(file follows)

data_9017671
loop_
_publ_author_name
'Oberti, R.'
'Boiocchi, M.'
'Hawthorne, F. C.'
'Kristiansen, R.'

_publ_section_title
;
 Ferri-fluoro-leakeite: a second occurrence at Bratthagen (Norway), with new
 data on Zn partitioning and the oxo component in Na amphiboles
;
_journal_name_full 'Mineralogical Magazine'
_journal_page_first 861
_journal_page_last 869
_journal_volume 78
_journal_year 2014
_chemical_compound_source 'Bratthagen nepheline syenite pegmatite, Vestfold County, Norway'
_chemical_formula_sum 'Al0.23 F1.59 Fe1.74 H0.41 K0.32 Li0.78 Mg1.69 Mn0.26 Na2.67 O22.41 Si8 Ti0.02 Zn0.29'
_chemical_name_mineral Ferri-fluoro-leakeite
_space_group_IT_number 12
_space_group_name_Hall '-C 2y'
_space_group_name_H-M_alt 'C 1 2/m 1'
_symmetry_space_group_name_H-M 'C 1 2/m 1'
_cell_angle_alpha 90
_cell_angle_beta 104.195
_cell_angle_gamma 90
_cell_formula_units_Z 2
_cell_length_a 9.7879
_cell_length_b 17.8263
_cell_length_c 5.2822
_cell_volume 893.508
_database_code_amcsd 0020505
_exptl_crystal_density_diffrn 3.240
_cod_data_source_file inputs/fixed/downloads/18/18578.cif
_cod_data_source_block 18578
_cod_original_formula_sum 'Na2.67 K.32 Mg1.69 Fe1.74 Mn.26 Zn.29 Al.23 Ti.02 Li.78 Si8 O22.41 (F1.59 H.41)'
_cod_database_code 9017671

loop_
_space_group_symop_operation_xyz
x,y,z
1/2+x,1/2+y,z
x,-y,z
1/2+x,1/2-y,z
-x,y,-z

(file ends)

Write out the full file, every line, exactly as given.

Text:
data_9017671
loop_
_publ_author_name
'Oberti, R.'
'Boiocchi, M.'
'Hawthorne, F. C.'
'Kristiansen, R.'

_publ_section_title
;
 Ferri-fluoro-leakeite: a second occurrence at Bratthagen (Norway), with new
 data on Zn partitioning and the oxo component in Na amphiboles
;
_journal_name_full 'Mineralogical Magazine'
_journal_page_first 861
_journal_page_last 869
_journal_volume 78
_journal_year 2014
_chemical_compound_source 'Bratthagen nepheline syenite pegmatite, Vestfold County, Norway'
_chemical_formula_sum 'Al0.23 F1.59 Fe1.74 H0.41 K0.32 Li0.78 Mg1.69 Mn0.26 Na2.67 O22.41 Si8 Ti0.02 Zn0.29'
_chemical_name_mineral Ferri-fluoro-leakeite
_space_group_IT_number 12
_space_group_name_Hall '-C 2y'
_space_group_name_H-M_alt 'C 1 2/m 1'
_symmetry_space_group_name_H-M 'C 1 2/m 1'
_cell_angle_alpha 90
_cell_angle_beta 104.195
_cell_angle_gamma 90
_cell_formula_units_Z 2
_cell_length_a 9.7879
_cell_length_b 17.8263
_cell_length_c 5.2822
_cell_volume 893.508
_database_code_amcsd 0020505
_exptl_crystal_density_diffrn 3.240
_cod_data_source_file inputs/fixed/downloads/18/18578.cif
_cod_data_source_block 18578
_cod_original_formula_sum 'Na2.67 K.32 Mg1.69 Fe1.74 Mn.26 Zn.29 Al.23 Ti.02 Li.78 Si8 O22.41 (F1.59 H.41)'
_cod_database_code 9017671

loop_
_space_group_symop_operation_xyz
x,y,z
1/2+x,1/2+y,z
x,-y,z
1/2+x,1/2-y,z
-x,y,-z